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Digital Signatures: how it's done in PDF

  1. Digital Signatures How it’s done in PDF
  2. iText, an open source PDF library Java C#
  3. Shareholders: -Ingeborg Willaert (50%) -Bruno Lowagie (50%) iText Group NV °2008 Belgium IP, TM, Development Marketing iText Software BVBA °2011 Belgium Sales EMEA/Asia iText Software Corp. °2009 USA (CA/MA) Sales Americas/Oceania Board of Directors: -Peter Camps (chairman) -Ingeborg Willaert -Bruno Lowagie Advisory Board: -Andrew Binstock -Mark de Visser -Bernard Slede iTextGroup Benelux: 10th place Belgium: 3rd place
  4. Agenda •Why do we need digital signatures? •Basic concepts… •… applied to PDF •Architectures: server-side vs. client-side •Digital signatures and document workflow •Long term validation
  5. Introduction Why do we need digital signatures?
  6. Integrity I paid a forged invoice and lost 30K€!
  7. Authenticity Why am I, Emperor Constantine I, in this picture? I never transferred authority to the Pope!
  8. Non-repudiation I didn’t do it!
  9. Three goals •Integrity —we want assurance that the document hasn’t been changed somewhere in the workflow •Authenticity —we want assurance that the author of the document is who we think it is (and not somebody else) •Non-repudiation —we want assurance that the author can’t deny his authorship.
  10. Part 1 Basic concepts…
  11. Concept 1: Hashing •Hashing algorithm: •a cryptographic hash function to turn an arbitrary block of data into a fixed-size bit string. •Available algorithms: •MD5: Ron Rivest •SHA: •SHA-1: NSA (Being phased out!) •SHA-2: NSA / NIST •NEW: SHA-3 contest winner “Keccak” •RIPEMD: KULeuven
  12. Concept 1: Integrity check using hash Document Generate Hash AF1B4C...D34E Secure Server / Website Retrieve Hash AF1B4C...D34E Compare!
  13. Concept 2: encryption •Assymetric key algorithms •Encryption •Digital signing
  14. Some name dropping •Public Key Cryptography Standards •PKCS#1: RSA Cryptography Standard (Rivest, Shamir, Adleman) •PKCS#7: Cryptographic Message Standard (CMS) •PKCS#11: Cryptographic Token Interface •PKCS#12: PersonalInformation Exchange SyntaxStandard •PKCS#13: Elliptic Curve Cryptography Standard (ECDSA) •Federal Information Processing Standards (FIPS) •DSA: Digital Signature Algorithm (DSA) •European Telecommunications Standards Institute (ETSI) •CMS Advanced Electronic Signatures (CAdES)
  15. Concept 1 + Concept 2 •Producer •Provides data as-is •Provides hash encrypted using private key •Provides public key •Consumer •Creates hash from data: hash1 •Decrypts hash using public key: hash2 •If (hash1== hash2) document OK!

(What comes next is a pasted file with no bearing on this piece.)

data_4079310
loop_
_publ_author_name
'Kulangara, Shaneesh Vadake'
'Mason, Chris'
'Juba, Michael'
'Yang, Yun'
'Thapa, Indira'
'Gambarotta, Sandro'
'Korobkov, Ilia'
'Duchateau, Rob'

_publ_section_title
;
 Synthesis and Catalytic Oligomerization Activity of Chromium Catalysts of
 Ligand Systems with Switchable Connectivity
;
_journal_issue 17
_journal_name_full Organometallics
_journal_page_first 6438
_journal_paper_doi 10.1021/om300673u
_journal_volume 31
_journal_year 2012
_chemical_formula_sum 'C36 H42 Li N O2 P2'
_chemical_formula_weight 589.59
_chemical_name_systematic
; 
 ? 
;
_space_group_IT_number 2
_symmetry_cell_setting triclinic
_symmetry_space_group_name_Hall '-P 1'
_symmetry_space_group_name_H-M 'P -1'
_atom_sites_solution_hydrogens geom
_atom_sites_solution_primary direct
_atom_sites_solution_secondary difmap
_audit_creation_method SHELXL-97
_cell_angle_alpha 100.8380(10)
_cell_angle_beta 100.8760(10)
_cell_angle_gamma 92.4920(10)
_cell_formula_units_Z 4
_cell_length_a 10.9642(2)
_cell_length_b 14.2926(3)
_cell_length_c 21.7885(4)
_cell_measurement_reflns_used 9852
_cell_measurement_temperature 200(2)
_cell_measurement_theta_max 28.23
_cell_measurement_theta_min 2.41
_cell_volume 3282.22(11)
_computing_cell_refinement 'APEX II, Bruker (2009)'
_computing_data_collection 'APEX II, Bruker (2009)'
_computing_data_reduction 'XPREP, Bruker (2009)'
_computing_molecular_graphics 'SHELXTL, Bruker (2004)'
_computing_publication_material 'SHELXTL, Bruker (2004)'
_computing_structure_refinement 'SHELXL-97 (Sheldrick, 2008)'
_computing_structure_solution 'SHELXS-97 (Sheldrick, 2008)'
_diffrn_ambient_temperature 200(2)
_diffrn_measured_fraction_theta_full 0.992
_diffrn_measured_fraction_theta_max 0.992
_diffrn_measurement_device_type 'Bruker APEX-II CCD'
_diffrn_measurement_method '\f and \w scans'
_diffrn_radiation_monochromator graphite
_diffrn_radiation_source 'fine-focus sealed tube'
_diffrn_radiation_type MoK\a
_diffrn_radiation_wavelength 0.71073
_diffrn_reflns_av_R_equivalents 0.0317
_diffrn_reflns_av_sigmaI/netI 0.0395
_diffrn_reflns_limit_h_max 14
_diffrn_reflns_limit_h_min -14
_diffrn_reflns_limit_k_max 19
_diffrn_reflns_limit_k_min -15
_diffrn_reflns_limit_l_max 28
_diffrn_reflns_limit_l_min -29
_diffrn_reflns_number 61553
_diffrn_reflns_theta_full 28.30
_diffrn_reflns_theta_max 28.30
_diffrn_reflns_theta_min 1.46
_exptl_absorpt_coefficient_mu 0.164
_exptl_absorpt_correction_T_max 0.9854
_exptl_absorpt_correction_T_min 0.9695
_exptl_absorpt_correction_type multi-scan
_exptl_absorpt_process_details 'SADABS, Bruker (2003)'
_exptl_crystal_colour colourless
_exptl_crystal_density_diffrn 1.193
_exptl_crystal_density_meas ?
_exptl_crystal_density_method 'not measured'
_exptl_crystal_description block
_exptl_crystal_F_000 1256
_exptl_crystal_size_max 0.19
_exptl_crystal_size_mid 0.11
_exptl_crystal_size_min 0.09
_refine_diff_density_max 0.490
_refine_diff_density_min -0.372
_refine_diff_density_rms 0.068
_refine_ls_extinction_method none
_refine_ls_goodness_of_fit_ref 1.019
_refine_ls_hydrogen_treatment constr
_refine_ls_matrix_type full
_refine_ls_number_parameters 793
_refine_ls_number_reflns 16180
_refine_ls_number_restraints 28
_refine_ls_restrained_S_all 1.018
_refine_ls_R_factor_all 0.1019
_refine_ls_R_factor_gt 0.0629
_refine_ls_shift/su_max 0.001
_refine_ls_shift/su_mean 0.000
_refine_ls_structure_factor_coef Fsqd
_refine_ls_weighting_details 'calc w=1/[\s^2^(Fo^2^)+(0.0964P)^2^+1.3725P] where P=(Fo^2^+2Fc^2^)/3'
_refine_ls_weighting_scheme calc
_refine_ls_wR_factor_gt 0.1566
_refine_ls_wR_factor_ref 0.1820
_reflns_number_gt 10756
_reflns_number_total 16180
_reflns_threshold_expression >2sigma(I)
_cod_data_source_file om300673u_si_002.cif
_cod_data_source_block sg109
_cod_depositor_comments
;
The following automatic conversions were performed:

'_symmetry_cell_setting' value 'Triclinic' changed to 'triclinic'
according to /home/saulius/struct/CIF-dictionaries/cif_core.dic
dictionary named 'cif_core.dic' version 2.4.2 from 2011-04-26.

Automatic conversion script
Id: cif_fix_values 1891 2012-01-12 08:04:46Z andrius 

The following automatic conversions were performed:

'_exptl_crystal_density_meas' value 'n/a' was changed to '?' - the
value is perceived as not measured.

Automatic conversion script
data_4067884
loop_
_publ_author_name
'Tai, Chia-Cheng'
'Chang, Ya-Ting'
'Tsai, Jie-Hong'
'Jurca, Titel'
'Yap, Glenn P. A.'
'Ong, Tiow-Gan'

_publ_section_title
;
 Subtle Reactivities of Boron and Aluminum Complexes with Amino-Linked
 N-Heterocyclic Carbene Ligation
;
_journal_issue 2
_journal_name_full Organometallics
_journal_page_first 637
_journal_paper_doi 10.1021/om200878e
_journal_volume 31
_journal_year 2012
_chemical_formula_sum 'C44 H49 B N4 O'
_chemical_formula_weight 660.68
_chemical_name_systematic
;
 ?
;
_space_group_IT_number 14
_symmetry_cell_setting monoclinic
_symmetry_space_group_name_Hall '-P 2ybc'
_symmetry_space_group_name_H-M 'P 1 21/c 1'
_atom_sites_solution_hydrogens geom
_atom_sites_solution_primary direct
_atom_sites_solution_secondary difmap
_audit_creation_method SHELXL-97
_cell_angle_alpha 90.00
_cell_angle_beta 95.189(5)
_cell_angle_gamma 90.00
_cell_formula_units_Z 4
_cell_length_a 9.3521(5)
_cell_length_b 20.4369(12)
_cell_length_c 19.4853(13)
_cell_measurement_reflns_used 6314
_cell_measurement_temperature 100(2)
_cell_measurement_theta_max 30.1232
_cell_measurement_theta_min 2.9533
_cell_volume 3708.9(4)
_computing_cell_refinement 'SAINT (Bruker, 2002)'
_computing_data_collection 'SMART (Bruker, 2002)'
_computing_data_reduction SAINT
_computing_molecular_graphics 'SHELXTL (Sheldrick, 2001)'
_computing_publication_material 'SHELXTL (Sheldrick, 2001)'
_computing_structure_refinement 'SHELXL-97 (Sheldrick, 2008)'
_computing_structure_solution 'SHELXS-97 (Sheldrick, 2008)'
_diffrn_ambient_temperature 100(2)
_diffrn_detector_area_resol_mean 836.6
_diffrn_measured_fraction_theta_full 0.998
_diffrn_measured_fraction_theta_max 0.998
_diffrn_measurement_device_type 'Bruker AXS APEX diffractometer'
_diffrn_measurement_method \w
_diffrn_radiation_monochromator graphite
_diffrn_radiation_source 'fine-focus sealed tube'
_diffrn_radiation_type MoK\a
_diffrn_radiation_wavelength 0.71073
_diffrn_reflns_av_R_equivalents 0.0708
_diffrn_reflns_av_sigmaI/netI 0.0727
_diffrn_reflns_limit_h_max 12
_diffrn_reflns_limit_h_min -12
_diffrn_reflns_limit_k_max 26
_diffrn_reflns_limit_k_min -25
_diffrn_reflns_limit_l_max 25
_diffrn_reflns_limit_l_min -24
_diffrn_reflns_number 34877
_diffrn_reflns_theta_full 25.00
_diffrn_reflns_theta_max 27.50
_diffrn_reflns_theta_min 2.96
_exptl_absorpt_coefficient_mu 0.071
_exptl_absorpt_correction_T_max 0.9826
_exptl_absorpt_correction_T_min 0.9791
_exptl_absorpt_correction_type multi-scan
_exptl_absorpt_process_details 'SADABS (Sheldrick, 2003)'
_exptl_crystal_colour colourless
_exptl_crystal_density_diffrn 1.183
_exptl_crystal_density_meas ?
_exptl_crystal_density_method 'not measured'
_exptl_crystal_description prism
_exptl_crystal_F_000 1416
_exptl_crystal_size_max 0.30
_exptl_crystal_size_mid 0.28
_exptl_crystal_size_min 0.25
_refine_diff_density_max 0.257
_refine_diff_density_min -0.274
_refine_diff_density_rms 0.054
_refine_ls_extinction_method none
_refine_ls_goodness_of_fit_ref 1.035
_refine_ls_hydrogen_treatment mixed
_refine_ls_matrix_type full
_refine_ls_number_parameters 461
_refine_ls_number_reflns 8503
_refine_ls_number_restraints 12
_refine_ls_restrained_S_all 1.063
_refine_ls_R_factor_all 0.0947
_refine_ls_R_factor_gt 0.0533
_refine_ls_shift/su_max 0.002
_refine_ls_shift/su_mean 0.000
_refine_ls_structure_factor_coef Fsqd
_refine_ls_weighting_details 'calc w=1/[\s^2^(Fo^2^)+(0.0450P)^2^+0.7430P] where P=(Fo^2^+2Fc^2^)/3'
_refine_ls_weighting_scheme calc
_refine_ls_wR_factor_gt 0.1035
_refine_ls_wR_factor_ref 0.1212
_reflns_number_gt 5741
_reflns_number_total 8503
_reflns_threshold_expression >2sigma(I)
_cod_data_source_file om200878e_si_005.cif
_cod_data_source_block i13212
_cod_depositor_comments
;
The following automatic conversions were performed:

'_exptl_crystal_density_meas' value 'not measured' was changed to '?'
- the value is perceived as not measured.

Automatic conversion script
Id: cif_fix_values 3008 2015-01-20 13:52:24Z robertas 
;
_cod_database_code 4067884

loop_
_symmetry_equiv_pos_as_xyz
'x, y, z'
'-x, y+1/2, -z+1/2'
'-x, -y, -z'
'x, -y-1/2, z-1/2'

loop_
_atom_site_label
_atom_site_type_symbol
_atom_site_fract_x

16. Goals met? •Integrity: •hashes are identical •Authenticity: •identity found along with public key •Non-repudiation: •if hash can be decrypted with public key, the document was signed with the corresponding private key
  17. Differences between EU and US •In the US, we make a distinction: •Electronic signatures don’t necessarily involve PKI •Digital signatures when a PKI infrastructure is involved •In Europe, we speak of electronic signatures •As a synonymfor digital signatures •All laws and regulations take this wording •There’s no sharp distinction between electronic and digital signatures (which leads to confusion) •I always speak of digital signatures
  18. Part 2 … applied to PDF
  19. Standards •ISO •ISO-32000-1 (2008) based on PDF 1.7 (2006) •ISO-32000-2 will define PDF 2.0 (2016) •ETSI: TS 102 778 (2009 -2010) •PAdES1: Overview •PAdES2: Basic –CMS based (ISO-32000-1) •PAdES3: Enhanced –CAdESbased (ISO-32000-2) •PAdES4: LTV –Long Term Validation •PAdES5: XAdESbased (XML content) •PAdES6: Visual representation guidelines •ETSI: TS 103 172 (2011 -2013) •PAdESBaseline Profile
  20. Signatures in PDF •There are no bytes in the PDF that aren’t covered, other than the PDF signature itself. (*) •The digital signature isn’t part of the ByteRange. •The concept “to initial a document” doesn’t exist; you sign the complete document at once, not on a page per page basis. (*)
  21. Some PDF terminology •Signature field: •Visualisation (onewidget annotation) •Extra info about signature (Lock, SV) •/V refers to the signature dictionary •Signing: •Creating an /APfor the widget annotation •Creating a signature dictionary for /V
  22. What’s inside the signature? %PDF-1.x ... /ByteRange ... /Contents< >... %%EOF DIGITAL SIGNATURE •Signed Message Digest •Certificatechain •Revocation information •Timestamp ISO-32000-2: At minimum the PKCS#7 object shall include the signer’s X.509 signing certificate. This certificate shall be used to verify the signature value in /Contents. Best practices (“should” also have): •Full certificate chain •Revocation information (CRL / OCSP) •Timestamp